Monday, May 10, 2010

Positano hiking– Teetering on the Brink of a Mountain

‘Get up you lot, we’re going mountain climbing!’
My sleepy family was coerced into getting out of bed at 9:00am on a school holiday and amidst grumbles and more importantly, cries of ‘where are we going to eat?’,  I managed to have everyone on the Montepertuso bus for 10:20.
Unlike my husband who had often visited Santa Maria Del Castello, a small village at the tip of the mountain, with his aunt and company armed full of homemade food and wine, we had only brought water for the dog.  An elderly lady (my taxi driver’s mother) kindly pointed out the right stairs to take on Via Corvo just above Chiesa Nuova and we set off under a beautiful cloudless blue sky in early April.
The steps and paths were steep and twisting upon themselves so that we were weaving in a vertical direction up one side of the mountain. Scrawny plants of thyme crushed underfoot on the wilder trails and large rosemary bushes dotted the cliff faces ready to burst into flower.
My husband’s childhood stories of  breaking into song with his uncles and aunt in the regular hiking excursions to this village as part of their Sunday entertainment, became less credible  as I stumbled on the loose stones under the hot sun.
How could someone sing and climb on a path so steep?  Would the vino have helped?
None-the–less, we kept up a steady pace and my family managed to chatter in allegria while plodding along. Every breathtaking turn was an opportunity to stop and take another photo of the cliffs falling all the way down to the sea.                            
‘Guarda che vista!’,  (look at those views!) became the leitmotiv of the walk.


Halfway there I couldn’t believe how high we’d come, nor how far we still had to go. But there was no turning back. My greatest concern was that returning down the roughly hewn steps would be even more difficult than going up.

Are we there already? Where is this place?  P1020387
My husband recounted that his primary school teacher in Positano came from Santa Maria del Castello on the mountain but somehow I imagine that she would have found herself a room in Positano for the week rather than do this trail every day. It’s true that crossing over the mountains by foot or mule was once common place in these parts but going up and down daily, rain or shine, while not impossible, would have been draining.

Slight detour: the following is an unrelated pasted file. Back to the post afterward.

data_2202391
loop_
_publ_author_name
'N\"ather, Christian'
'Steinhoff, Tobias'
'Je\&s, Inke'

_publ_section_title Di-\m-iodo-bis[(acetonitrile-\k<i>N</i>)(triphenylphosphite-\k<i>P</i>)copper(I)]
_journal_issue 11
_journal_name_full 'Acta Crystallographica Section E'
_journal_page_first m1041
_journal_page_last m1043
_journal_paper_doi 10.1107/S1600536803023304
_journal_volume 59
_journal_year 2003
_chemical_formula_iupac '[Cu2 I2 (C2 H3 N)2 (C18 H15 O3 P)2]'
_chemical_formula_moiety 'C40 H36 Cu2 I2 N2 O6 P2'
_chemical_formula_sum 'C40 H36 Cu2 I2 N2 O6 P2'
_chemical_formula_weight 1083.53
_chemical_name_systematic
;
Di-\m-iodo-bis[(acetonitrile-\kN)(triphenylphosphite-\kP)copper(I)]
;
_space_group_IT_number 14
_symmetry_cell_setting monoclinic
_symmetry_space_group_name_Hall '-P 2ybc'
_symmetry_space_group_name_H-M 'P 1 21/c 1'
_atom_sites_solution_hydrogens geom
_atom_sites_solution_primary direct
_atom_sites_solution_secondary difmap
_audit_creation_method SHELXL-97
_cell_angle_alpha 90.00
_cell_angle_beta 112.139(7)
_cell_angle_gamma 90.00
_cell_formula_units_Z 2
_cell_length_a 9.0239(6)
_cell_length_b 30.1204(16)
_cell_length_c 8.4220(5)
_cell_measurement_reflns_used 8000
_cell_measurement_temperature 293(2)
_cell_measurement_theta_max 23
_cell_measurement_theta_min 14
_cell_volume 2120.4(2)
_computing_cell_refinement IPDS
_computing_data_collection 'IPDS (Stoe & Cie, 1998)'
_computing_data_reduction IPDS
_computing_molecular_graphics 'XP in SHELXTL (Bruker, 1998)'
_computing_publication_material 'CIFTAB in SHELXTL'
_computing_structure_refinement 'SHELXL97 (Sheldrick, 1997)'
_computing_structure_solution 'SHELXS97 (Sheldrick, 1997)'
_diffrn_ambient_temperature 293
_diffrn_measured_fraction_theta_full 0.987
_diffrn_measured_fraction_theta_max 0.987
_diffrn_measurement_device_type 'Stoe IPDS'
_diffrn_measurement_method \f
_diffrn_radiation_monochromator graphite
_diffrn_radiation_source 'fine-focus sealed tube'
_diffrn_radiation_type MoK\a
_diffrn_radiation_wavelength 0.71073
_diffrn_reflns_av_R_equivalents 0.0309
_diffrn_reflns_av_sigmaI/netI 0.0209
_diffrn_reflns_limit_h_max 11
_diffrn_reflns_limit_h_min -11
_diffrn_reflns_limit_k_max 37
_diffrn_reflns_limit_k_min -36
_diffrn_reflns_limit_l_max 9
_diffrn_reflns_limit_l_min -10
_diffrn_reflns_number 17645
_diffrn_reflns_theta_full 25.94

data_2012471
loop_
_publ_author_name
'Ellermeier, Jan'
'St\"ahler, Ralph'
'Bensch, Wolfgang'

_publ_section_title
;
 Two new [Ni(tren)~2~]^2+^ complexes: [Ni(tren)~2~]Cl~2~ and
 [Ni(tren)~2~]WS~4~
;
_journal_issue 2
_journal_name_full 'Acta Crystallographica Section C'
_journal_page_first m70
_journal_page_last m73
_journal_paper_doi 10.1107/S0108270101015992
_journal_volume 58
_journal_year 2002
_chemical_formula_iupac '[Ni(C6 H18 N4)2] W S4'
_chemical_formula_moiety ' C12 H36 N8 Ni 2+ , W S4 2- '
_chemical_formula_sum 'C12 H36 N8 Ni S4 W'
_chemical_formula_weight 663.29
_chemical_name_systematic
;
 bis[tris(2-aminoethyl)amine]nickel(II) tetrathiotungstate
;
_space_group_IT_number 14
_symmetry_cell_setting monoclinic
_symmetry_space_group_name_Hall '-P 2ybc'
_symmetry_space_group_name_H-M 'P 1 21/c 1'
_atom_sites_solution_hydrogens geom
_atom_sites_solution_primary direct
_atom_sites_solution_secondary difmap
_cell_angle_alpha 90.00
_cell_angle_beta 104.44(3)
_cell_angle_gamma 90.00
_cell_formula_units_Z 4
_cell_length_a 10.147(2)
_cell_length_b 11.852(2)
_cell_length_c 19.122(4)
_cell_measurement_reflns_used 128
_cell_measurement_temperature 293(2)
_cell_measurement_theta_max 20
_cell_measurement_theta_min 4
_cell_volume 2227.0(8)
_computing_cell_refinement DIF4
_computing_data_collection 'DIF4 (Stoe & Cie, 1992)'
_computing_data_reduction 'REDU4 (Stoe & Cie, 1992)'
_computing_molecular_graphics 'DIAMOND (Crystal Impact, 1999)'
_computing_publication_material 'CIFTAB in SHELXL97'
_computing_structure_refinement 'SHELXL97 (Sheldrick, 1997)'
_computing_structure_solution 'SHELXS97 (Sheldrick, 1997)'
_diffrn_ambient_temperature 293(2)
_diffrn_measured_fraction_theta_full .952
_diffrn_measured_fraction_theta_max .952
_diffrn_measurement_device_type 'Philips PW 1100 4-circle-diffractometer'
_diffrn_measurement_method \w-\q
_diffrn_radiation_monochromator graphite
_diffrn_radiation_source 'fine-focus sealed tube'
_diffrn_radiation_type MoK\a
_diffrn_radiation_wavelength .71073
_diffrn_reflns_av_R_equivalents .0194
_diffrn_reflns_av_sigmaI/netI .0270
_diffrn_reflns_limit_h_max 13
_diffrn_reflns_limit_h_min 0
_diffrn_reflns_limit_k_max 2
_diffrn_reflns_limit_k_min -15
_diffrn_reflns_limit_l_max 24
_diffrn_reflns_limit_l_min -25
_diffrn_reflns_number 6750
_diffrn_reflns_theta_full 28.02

P1020381 Punta Amalfitana
After an hour and a quarter of climbing, we finally rounded a bend,and came across the first houses in the village. A burst of cheering from a nearby field alerted us to a boys football match supervised by a priest and blocking our way were  Carabinieri (police) who had stopped a nervous young driver and were examining  his documents. It was a real country scene with burgeoning fertile vegetable gardens, flowering almonds and barking dogs but with the mod cons of cars going up and down a narrow two-way country lane just wide enough for one car at a time. As there was only one way to go, we turned right and followed the cars to the best trattoria and main attraction in town – Zi’ Pepe.
Santa Maria del Castello                                                                                                                Castel Sant’Angelo – view from the Trattoria

Naturally, Zi’ Pepe which had always been a rustic trattoria in Santa Maria Dell’ Castello had with the years, been refurbished into a large room but the food had remained as genuine as it had ever been. This is not the tourist style restaurant that you’ll find in Positano. I didn’t hear one word of English spoken the whole time that we were there. Even Italian was the second language as Neapolitan dialect flowed more freely than the wine. This is a real restaurant for Italians and they are not anxious to share it either.
We ordered antipasti for my two eldest sons (we are a family of six) from the Richard Gere lookalike waiter and he brought a abundant spread of fried tidbits (eggplant and potatoes croquettes, tiny arancini, fried stuffed olives) homemade salami, three types of prosciutto, fresh mozzarellas ( the mozzarella man was still there, talking to local diners), fried zucchini, roasted peppers, marinated anchovies, calamari salads… it seemed to be never ending. It was all too much even between the six of us, so our dog under the table got the treats we couldn’t eat.
It was difficult choosing first and second courses  not so much for the variety but for the guaranteed quality of the food at very modest prices of not more than 5 Euros a dish. Pasta con sugo di cinghiale (sauce made from wild boar) or porcini mushrooms was our pick followed by a parmigiana di carciofi because the artichokes were in season. It was all washed down with a good vino rosso di casa  (house red) at 3 Euros a bottle.  When Richard Gere offered coffee and Limoncello, I wisely declined thinking of the epic journey back to Positano ahead of us. Any more spirit and I’d be staggering back or sleeping it off.